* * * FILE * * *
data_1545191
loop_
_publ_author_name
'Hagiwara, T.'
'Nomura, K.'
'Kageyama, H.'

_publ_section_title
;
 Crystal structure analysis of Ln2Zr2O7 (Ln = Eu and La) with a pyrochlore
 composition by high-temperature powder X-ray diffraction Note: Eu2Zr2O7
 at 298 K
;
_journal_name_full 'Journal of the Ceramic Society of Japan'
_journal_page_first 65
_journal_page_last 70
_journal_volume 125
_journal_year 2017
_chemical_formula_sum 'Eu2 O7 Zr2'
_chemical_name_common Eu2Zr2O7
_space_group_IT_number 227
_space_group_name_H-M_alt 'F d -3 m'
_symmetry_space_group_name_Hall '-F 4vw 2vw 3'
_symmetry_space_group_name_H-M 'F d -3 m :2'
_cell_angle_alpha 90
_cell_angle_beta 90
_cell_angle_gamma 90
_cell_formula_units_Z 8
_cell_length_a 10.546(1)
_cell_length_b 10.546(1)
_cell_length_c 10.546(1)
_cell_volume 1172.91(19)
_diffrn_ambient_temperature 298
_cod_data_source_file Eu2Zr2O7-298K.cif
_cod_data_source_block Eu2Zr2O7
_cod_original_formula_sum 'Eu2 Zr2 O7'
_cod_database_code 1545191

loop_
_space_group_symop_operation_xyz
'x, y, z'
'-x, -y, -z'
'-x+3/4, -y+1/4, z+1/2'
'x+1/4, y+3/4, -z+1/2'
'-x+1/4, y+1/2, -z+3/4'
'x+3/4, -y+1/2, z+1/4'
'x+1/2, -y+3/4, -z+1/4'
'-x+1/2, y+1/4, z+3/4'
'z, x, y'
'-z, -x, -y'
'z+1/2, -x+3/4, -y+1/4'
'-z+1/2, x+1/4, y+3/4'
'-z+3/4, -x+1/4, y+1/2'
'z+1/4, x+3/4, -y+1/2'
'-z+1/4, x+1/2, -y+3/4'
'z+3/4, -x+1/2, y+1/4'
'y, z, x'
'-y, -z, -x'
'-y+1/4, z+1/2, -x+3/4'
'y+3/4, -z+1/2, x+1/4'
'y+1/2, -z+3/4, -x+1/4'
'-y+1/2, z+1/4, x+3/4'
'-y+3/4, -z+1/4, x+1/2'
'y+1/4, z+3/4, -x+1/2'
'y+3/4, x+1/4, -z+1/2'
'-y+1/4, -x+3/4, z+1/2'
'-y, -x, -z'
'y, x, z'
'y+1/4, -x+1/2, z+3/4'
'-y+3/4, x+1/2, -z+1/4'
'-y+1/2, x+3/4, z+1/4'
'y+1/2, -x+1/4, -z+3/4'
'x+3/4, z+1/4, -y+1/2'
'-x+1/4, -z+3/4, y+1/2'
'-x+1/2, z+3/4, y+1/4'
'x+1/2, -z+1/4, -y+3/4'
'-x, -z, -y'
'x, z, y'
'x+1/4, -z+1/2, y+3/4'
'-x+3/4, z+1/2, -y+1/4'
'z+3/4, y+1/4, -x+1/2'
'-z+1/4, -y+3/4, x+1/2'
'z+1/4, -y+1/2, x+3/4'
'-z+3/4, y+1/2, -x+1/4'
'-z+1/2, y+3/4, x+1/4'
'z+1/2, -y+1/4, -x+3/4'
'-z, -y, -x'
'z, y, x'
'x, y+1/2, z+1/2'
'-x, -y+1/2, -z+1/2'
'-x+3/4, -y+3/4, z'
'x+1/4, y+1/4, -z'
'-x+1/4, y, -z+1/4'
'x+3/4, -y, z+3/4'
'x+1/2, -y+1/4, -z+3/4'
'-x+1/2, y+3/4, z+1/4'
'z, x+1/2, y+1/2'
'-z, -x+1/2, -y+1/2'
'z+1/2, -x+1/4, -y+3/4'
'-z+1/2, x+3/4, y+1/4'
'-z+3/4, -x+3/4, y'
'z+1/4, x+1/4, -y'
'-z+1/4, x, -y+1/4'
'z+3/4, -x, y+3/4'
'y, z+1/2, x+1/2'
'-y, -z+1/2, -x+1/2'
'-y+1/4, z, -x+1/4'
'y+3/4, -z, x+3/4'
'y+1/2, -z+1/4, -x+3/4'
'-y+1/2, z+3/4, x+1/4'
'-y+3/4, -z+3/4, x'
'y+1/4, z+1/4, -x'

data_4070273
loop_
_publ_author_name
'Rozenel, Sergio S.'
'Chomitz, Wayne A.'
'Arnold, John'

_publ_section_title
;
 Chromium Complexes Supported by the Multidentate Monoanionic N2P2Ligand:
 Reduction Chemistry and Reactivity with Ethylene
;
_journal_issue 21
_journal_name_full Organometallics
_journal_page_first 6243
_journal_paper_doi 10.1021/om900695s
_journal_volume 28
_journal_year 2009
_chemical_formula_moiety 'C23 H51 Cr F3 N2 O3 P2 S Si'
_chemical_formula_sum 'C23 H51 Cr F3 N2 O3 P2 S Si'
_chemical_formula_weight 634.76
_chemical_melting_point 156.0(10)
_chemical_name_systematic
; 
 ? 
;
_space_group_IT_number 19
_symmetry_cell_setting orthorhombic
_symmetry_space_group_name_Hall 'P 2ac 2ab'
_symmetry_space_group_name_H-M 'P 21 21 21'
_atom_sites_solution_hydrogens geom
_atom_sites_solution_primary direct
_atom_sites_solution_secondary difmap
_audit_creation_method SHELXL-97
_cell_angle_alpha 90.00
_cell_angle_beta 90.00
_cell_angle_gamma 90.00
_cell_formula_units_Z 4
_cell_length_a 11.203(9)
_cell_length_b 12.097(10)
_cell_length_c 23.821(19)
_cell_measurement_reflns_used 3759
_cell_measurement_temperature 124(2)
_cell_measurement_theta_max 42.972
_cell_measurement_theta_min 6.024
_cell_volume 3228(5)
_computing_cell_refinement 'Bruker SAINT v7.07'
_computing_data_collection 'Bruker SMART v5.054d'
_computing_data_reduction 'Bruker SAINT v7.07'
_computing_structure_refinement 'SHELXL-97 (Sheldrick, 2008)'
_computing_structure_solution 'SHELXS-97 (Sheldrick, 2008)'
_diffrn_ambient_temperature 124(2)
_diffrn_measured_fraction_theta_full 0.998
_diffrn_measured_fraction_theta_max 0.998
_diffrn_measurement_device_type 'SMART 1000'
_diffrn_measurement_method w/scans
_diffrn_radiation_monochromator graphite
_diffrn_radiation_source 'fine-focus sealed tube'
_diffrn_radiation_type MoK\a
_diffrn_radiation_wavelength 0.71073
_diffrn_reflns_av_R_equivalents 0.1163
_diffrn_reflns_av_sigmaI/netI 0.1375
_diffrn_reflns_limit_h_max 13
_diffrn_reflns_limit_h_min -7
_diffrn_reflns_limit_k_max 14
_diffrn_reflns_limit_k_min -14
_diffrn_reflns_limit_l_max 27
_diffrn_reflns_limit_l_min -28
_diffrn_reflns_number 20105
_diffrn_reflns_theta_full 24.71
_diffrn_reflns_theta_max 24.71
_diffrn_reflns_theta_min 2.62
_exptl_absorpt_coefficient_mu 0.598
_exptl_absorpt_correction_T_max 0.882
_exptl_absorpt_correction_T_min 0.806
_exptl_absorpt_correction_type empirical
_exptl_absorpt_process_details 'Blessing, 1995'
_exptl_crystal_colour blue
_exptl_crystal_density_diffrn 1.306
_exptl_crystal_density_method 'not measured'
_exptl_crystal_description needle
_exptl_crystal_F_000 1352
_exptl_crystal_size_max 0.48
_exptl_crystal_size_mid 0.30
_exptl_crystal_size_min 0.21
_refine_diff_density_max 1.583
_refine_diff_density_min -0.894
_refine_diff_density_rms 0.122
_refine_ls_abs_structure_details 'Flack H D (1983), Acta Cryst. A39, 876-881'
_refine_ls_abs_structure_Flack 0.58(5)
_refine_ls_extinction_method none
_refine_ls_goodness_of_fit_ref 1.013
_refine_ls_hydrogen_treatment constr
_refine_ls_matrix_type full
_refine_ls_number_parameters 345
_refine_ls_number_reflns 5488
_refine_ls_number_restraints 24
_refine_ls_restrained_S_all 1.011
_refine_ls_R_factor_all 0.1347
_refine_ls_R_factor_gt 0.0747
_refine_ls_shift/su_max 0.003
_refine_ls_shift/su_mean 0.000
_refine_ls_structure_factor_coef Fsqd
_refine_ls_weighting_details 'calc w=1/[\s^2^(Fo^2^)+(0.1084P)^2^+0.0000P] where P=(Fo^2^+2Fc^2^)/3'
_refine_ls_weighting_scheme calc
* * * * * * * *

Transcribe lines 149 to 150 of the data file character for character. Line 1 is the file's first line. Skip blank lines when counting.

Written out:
_cell_length_b 12.097(10)
_cell_length_c 23.821(19)